Join Mike Pfeiffer for an in-depth discussion in this video Understanding the benefits of Server Core, part of Up and Running with Server Core for Windows Server 2012 R2.
- When you perform an installation of Windows Server 2012 or 2012 R2, you'll notice that the default installation option is for Server Core. There's a lot of reasons behind this in terms of performance and security, but this is a new best practice for Microsoft. They have a lot of remote command-line administration tools that you can use, like Remote PowerShell and they also have a lot of graphical remote administration tools that you can use to manage the server. And the idea is to keep components off of the server that we don't need and do all of the management from remote work stations. And there's a lot of benefits to running Server Core.
First is increased stability. Since Server Core has fewer running processes and services installed on the server, there's less of a chance of something going wrong. This is also the same in terms of configuration settings. If you have less things installed on the server, there's less chance an administrator can incorrectly configure a setting or a configuration file. Server Core also significantly reduces the attack surface of your servers. Again, this is because you have less systems services running or less processes running. And there's less that a remote attacker can compromise some kind of system service that may have a bug in it that Microsoft hasn't patched yet.
We also have the concept of less disk and memory requirements, and this is especially useful in a virtualized environment. When you do a server installation for Windows Server 2012 or 2012 R2, you'll generally notice that about 10 gigabytes of space is required for a full-blown installation for a server with a graphical user interface. If you install Server Core you'll notice that it's about half of that. It's somewhere around five gigabytes. So we're significantly reducing the footprint of the required storage that needs to be allocated to those servers.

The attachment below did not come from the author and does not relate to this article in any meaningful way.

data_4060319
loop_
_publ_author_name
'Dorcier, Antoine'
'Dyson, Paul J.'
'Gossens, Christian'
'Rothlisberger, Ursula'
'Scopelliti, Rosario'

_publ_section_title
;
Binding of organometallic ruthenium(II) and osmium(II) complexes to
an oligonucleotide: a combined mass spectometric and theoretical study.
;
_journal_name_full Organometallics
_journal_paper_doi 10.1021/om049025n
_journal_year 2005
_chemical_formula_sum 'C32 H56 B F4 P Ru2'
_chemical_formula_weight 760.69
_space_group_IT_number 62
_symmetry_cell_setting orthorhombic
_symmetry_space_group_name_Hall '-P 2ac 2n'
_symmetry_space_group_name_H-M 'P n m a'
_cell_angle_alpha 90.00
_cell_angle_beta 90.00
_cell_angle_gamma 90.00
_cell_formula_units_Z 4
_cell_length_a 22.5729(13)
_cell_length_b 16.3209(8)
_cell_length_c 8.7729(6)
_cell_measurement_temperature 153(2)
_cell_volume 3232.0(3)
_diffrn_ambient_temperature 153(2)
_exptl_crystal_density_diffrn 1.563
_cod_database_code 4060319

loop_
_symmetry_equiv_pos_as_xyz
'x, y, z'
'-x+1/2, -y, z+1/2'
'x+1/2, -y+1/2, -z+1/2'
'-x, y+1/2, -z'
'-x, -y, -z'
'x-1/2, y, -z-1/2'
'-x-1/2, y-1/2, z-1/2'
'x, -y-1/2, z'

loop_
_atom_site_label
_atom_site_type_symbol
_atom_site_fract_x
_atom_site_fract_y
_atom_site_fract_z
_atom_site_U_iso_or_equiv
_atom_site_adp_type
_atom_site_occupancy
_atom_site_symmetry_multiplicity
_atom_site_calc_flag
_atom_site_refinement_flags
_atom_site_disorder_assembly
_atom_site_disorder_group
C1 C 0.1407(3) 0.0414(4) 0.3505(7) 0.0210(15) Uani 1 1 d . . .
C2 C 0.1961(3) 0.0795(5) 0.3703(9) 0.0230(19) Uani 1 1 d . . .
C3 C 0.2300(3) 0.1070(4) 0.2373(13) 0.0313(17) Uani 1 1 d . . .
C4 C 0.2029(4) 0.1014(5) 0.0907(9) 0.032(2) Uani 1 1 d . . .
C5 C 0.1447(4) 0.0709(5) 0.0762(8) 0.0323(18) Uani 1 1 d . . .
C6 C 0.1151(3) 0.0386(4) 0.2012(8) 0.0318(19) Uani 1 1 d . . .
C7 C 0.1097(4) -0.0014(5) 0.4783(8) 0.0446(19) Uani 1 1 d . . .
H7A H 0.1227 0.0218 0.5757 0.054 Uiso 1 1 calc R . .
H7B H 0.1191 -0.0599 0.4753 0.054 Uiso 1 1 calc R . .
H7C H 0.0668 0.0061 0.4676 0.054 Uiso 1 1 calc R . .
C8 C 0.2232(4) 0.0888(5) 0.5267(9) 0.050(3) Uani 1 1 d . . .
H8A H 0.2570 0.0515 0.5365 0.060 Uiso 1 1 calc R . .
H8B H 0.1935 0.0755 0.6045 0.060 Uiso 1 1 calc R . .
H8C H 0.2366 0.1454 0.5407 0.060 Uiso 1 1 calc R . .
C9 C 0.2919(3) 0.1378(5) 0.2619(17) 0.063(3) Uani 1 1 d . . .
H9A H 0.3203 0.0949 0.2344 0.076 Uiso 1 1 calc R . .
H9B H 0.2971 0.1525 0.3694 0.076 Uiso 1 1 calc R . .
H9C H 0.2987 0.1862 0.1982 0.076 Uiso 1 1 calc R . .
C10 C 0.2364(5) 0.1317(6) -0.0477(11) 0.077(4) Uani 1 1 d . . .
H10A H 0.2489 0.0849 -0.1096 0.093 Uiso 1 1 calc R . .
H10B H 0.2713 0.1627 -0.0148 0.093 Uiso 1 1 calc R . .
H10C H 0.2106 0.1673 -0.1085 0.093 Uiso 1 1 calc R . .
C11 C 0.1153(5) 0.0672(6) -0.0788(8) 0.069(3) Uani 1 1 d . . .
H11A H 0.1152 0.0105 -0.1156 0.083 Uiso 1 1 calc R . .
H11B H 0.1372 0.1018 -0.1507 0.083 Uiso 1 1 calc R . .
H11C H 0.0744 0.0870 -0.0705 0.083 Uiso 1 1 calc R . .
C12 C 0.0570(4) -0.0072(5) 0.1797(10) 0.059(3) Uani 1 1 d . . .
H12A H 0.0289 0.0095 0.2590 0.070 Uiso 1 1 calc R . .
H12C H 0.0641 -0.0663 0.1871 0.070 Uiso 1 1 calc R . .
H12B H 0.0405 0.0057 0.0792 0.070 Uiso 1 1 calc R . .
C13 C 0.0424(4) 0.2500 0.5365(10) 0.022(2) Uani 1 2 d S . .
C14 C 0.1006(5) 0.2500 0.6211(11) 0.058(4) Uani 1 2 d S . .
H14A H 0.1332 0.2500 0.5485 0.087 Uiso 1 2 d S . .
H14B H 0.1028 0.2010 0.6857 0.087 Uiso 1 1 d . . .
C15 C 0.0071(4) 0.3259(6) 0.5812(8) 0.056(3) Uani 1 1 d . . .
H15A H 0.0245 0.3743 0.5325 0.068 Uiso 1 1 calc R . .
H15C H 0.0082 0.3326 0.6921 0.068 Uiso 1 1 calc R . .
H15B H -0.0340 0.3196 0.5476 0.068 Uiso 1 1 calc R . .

And especially if you're running it in a virtualized environment this can help out greatly. Since we don't have all of those extra components as well there's less memory requirements on the server and the servers will definitely perform much better. And one of the best things about Server Core is overall more uptime for your servers. There's less patching that needs to be done on those servers. That means less reboots for those servers and taking them down for maintenance. Microsoft says that you can expect anywhere from 40 to 45% less patches required to be installed on the server when you're running the Server Core operating system.
Now that we've looked at some of the benefits of why you'd want to run Server Core, let's move on to talking about installation options.
- Understanding the benefits of Server Cover
- Installing Server Core
- Adjusting server settings
- Configuring the Windows firewall
- Managing server roles and features
- Working with files, folders, users, and groups
- Managing services remotely with PowerShell or graphical tools
- Installing updates